The outlook for the Euro area improved over the last month. Following nearly a year of downward revisions to the Euro area’s 2013 GDP growth forecast, FocusEconomics Consensus Forecast panelists raised their forecasts for a second consecutive month and now expect the region’s economy to contract only 0.4% in 2013. The new forecast is up 0.1 percentage points over last month when predictions improved by the same magnitude. Panelists also raised their 2014 forecasts by 0.1 percentage points; they currently expect the Eurozone economy to have an output growth rate of 1.0%.
This month’s improvement comes on the back of a stronger outlook for 6 of the 17 economies surveyed (Cyprus, France, Germany, Greece, Portugal and Spain). The upward revision for France was of particular relevance. After six months forecasting that the French economy would contract in 2013, panelists now expect positive growth, with a 0.1% expansion. In contrast, five countries experienced a downward revision (Estonia, Finland, Ireland, Luxembourg and Malta), while the outlook for the remaining six economies was unchanged.
Cyprus and Greece expected to be the two worst performers
Cyprus is still expected to be the worst performer in 2013, with an 8.9% contraction; it did, however, experience a notable upward revision of 0.6 percentage points. Greece is expected to be the second-worst performing country in 2013 with a 4.1% contraction. That said, the forecast has improved continuously from the 4.7% contraction expected in June.
Eurozone economic sentiment picks up to the highest level in over two years
The latest economic indicators for the Euro area suggest that, although the region’s economy is picking up, the recovery is feeble and erratic. Industrial production unexpectedly dropped in July, contrasting the positive result recorded in the previous month. On a positive note, forward-looking indicators, such as economic sentiment, which picked up to the highest level in over two years in September, suggest that the Euro area economy’s positive trend will firm in the coming months.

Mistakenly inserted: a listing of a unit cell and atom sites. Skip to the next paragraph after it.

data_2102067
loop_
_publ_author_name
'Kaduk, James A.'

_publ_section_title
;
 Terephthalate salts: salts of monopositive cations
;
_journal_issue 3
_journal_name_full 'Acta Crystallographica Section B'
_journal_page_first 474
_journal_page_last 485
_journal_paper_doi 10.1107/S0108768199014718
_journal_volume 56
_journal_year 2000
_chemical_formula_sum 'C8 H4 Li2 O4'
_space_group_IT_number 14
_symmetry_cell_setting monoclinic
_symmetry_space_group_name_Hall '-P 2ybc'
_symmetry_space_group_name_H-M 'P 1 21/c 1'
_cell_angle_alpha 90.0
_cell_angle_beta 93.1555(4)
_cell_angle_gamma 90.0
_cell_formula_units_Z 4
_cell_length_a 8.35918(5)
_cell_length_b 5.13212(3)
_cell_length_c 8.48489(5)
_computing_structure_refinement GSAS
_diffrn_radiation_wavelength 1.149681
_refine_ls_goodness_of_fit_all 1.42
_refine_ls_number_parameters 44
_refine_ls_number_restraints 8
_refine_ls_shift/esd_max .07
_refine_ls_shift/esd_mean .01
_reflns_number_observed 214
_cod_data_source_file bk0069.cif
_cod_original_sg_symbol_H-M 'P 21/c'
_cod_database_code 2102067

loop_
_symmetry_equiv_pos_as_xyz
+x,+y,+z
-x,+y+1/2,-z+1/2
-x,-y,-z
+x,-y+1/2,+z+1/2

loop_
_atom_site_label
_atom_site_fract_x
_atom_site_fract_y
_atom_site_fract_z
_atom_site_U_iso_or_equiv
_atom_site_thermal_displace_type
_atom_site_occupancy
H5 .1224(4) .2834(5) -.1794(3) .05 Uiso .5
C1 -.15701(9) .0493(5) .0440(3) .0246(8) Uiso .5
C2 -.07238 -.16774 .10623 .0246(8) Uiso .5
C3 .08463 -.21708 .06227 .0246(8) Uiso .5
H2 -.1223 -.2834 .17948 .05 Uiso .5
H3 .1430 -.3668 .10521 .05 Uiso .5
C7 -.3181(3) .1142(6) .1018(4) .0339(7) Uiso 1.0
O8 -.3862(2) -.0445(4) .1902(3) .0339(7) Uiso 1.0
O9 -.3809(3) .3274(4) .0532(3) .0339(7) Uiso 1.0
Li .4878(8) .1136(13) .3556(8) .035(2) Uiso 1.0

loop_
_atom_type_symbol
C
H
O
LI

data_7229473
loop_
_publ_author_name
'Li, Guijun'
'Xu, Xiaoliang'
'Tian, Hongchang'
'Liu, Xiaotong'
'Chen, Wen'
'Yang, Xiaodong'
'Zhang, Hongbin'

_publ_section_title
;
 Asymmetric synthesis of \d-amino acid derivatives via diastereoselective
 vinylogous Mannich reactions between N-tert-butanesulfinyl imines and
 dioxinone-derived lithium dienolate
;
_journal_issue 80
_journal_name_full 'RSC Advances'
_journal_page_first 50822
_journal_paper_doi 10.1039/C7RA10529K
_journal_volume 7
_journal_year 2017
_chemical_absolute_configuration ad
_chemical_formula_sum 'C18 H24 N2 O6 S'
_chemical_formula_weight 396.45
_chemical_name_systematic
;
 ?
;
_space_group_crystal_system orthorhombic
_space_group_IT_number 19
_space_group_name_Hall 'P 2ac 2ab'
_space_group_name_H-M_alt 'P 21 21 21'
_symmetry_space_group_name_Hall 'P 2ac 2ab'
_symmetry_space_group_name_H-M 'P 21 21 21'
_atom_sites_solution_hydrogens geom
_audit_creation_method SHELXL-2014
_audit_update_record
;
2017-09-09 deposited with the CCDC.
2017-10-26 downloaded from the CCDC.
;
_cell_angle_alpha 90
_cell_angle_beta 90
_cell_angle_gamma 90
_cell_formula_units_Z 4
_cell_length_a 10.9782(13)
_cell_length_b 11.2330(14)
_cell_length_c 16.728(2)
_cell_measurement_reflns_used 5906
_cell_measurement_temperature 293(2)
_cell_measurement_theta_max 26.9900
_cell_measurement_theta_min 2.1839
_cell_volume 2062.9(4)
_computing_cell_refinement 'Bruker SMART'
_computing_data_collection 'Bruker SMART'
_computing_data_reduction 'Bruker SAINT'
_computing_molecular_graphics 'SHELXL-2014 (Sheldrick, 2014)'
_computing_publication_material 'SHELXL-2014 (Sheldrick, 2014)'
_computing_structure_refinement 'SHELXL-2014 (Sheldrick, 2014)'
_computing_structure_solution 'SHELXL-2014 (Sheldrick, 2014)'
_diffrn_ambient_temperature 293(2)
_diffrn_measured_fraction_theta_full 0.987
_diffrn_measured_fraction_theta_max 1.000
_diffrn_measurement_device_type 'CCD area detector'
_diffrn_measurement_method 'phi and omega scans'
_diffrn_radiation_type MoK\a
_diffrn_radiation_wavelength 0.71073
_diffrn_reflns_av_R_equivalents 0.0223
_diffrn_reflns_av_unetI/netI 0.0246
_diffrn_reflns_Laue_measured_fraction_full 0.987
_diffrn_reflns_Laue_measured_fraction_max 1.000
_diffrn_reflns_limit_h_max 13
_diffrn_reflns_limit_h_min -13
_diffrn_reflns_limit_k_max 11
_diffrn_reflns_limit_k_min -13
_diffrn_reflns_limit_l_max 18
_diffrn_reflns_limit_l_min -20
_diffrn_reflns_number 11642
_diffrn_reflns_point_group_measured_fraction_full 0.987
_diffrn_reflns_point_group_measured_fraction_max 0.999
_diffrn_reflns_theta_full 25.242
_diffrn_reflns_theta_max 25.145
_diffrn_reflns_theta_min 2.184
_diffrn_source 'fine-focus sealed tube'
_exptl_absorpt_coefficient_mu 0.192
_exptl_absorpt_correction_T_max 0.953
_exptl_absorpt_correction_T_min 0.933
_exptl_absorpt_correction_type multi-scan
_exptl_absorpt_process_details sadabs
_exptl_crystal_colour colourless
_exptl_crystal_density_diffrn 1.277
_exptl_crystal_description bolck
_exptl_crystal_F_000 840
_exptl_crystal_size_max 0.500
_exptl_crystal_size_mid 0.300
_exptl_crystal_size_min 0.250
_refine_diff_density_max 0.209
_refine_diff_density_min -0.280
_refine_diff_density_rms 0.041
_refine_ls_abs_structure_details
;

Political turbulence in Italy, Greece and Portugal still source of concern
However, doubts about the region’s recovery are emerging from the political arena. Political turmoil in Italy has sparked concerns among investors that the Euro crisis may flare up once again. Following the 28 September resignation of five ministers from Silvio Berlusconi’s Forza Italia (FI) party, Prime Minister Enrico Letta announced that he will call a confidence vote on 2 October. The crisis reflects disagreements inside the unstable left-right coalition about the implementation of a VAT hike planned for October. Forza Italia had been pushing to delay the planned rise in the sales tax whereas Letta’s Democratic Party opted for a timely rise. Tensions have been amplified by the impending Senate vote on whether to strip Berlusconi of his seat, following his conviction for tax fraud in August. Markets reacted negatively to the news and yields on Italian 10-year government bonds spiked to pre-summer levels.
Tensions also remain high in the peripheral economies. In Greece, the government met with international investors to review progress on the implementation of the bailout program and to discuss the possibility of additional financial help next year. Social unrest surrounded the meeting, as public sector workers launched a two-day strike on 24 September to protest against further austerity measures. Meanwhile, in Portugal, voters punished the governing Social Democrat party in local elections on 29 September. The defeat suggests that bailout fatigue is increasing among citizens. Prime Minister Pedro Passos Coelho has vowed to stick with the austerity agenda since the government is struggling to meet the terms of the bailout program and also avoid the threat of a second bailout program.
Eurozone inflation marks the lowest level since February 2010
A moderation in energy prices affected recent price developments in the region. According to a preliminary estimate for September, Eurozone inflation slowed to 1.1% (August: 1.3%), marking the lowest level in since February 2010. As a result, inflation remains under the ECB target of “below, but close to, 2%.” Panelists expect inflation to average 1.5% in 2013, which is unchanged from last month’s estimate. For 2014, panelists project inflation to average 1.5% as well. Meanwhile, at the 5 September policy meeting, the European Central Bank (ECB) kept the monetary policy rate unchanged at a record low of 0.50%. ECB President Mario Draghi reiterated the forward guidance adopted in the previous meetings, stating that the refinancing rate will remain, “at present or lower levels for an extended period of time.Note: This is an excerpt from the FocusEconomics Consensus Forecast Euro area – October 2013, published October 1st, 2013. The full report (159 pages, covering all 17 Eurozone member states is available for immediate download at the FocusEconomics Online Store). For more information and a free sample of the report please visit our website.